The tense situation between the SPDC and ethnic ceasefire groups has put Beijing in an invidious position. Since the early 1990s, China has built up extensive commercial interests in Burma, including in the country’s energy sector. In return, Beijing has furnished the regime with economic and military aid and provided diplomatic cover for the SPDC at the U.N. Security Council (See "Burma’s Relations with China: Neither Puppet nor Pawn," China Brief, May 9, 2007). Yet at the same time, the Chinese government has also maintained close ties to the main ceasefire groups along the border, especially the United Wa State Army (UWSA). The Wa previously served as foot soldiers for the Burmese Communist Party, which waged war against the Burmese government with arms and money provided by Beijing from the 1960s until 1989. Renewed hostilities between the UWSA and the Tatmadaw would be highly damaging to China’s interests. It would disrupt the lucrative border trade and damage the economy of Yunnan; put at risk the lives of tens of thousands of PRC citizens living in Wa-controlled areas; trigger a flood of refugees across the border; and result in increased flows of illegal narcotics into China as the Wa steps up production of methamphetamines to pay for military operations.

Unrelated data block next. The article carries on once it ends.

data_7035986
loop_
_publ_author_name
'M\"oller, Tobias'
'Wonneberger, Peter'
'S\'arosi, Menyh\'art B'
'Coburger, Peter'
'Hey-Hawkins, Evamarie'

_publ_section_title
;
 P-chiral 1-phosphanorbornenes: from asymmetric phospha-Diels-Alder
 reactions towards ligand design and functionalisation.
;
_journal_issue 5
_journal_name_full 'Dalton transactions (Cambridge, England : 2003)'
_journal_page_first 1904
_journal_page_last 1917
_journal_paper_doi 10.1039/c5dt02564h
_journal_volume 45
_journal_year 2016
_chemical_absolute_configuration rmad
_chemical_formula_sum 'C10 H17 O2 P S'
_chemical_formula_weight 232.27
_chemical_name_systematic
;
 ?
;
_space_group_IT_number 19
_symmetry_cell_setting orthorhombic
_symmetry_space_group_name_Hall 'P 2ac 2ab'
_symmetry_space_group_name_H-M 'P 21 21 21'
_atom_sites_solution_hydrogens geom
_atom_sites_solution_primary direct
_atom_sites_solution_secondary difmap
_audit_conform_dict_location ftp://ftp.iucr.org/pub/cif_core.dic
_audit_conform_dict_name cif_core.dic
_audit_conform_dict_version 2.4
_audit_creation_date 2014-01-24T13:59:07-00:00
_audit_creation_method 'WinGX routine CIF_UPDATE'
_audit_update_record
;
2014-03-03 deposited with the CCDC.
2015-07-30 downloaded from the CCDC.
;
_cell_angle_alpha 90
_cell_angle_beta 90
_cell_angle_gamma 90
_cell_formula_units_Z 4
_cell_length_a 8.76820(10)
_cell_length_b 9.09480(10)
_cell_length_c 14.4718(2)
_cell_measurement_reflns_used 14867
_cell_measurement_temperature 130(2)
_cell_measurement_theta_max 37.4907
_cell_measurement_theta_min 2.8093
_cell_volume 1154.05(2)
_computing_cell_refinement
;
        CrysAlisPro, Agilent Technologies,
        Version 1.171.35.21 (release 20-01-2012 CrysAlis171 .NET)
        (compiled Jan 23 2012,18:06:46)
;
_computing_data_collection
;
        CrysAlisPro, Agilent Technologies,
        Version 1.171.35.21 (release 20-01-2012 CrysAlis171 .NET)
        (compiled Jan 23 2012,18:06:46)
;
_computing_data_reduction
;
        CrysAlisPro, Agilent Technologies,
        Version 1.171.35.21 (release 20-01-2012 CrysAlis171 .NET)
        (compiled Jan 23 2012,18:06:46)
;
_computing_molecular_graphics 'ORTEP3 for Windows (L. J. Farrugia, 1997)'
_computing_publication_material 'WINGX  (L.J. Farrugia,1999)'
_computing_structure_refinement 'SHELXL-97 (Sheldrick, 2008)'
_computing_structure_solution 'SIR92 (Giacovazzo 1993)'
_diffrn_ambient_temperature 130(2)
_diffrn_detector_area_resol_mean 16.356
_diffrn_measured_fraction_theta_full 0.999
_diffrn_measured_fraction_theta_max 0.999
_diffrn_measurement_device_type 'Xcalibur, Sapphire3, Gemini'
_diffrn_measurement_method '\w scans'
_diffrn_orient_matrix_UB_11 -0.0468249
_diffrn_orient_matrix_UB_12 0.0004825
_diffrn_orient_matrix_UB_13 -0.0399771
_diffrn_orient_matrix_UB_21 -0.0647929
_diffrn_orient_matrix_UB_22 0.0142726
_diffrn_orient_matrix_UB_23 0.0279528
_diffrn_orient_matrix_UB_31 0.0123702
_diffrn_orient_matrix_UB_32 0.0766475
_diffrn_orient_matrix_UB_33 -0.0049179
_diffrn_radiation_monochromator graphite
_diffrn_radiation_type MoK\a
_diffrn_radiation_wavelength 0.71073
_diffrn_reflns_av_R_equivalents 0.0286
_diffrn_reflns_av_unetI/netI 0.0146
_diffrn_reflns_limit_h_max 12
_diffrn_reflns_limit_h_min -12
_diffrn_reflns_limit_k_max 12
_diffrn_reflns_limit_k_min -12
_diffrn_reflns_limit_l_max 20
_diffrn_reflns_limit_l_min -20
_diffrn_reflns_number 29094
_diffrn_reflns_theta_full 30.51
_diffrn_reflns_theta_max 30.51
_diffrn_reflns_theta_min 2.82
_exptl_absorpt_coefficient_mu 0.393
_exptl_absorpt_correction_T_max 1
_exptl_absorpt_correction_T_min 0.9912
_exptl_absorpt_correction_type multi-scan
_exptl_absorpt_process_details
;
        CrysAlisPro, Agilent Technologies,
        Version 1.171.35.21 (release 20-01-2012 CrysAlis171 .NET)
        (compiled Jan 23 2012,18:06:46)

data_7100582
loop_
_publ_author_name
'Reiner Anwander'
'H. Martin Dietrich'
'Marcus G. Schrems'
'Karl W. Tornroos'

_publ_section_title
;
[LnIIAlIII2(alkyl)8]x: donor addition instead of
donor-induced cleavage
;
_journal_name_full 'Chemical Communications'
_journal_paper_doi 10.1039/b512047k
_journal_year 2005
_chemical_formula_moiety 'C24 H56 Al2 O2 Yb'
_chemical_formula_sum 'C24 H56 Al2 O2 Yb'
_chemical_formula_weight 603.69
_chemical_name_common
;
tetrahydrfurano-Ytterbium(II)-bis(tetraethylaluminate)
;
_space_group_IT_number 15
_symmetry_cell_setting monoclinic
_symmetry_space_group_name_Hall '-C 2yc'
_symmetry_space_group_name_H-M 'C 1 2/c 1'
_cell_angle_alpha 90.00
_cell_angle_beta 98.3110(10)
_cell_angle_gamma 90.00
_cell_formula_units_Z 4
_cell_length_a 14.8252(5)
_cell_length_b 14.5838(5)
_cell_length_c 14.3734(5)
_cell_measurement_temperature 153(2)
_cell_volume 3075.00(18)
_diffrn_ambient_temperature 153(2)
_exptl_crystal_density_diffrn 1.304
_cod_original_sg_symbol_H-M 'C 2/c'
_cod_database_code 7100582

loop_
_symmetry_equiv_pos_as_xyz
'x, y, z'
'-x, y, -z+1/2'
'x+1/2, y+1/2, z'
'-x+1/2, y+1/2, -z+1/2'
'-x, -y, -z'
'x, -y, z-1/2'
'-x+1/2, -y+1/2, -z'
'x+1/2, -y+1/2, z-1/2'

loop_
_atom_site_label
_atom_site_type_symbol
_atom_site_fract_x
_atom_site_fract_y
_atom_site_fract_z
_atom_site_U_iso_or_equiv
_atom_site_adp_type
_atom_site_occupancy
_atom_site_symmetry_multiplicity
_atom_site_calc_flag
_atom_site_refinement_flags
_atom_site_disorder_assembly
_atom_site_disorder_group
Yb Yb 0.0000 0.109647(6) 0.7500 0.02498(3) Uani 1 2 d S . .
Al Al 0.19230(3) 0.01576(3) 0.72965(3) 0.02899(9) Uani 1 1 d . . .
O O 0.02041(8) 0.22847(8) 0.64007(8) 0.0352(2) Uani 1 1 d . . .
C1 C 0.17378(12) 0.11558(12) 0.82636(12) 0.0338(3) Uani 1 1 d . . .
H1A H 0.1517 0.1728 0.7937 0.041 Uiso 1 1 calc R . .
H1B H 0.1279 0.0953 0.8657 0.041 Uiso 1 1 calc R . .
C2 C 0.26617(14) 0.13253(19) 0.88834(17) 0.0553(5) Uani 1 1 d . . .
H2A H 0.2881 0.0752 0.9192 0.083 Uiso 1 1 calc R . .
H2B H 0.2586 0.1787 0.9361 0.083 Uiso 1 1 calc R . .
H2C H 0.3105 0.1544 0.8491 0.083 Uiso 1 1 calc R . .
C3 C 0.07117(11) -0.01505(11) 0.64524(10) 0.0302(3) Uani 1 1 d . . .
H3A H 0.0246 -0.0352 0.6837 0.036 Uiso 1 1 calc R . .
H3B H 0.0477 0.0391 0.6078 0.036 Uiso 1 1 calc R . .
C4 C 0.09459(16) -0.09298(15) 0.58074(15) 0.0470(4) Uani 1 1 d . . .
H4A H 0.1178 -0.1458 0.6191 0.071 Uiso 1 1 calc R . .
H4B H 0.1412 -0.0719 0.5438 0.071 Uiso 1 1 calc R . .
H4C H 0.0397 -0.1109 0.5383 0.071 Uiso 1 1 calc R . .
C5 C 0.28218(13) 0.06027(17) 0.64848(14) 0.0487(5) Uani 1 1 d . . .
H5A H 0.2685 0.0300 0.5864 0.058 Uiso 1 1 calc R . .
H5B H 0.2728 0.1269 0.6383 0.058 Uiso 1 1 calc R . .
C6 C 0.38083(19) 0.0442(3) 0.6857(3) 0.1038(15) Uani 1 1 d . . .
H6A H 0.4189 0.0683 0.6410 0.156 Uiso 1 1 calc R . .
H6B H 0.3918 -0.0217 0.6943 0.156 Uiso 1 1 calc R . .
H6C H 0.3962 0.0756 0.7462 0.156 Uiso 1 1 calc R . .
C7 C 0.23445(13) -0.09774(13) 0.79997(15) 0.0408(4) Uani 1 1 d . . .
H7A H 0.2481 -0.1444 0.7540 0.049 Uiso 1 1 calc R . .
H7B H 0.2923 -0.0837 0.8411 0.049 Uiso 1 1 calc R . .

The prospect of chaos and bloodshed along the Sino-Burmese border has prompted China to assume an active role in facilitating talks between the SPDC and the UWSA, as well as smaller groups allied to the Wa. Reports indicate that in February, for instance, PLA officers attended an inconclusive meeting between UWSA Chairman Bao Youxiong and SPDC point man on the BGF proposal Lieutenant-General Ye Myint (The Irrawaddy, February 26). Senior Chinese and Burmese officials have also discussed border stability at meetings in Beijing and Naypyidaw (The Irrawaddy, April 5).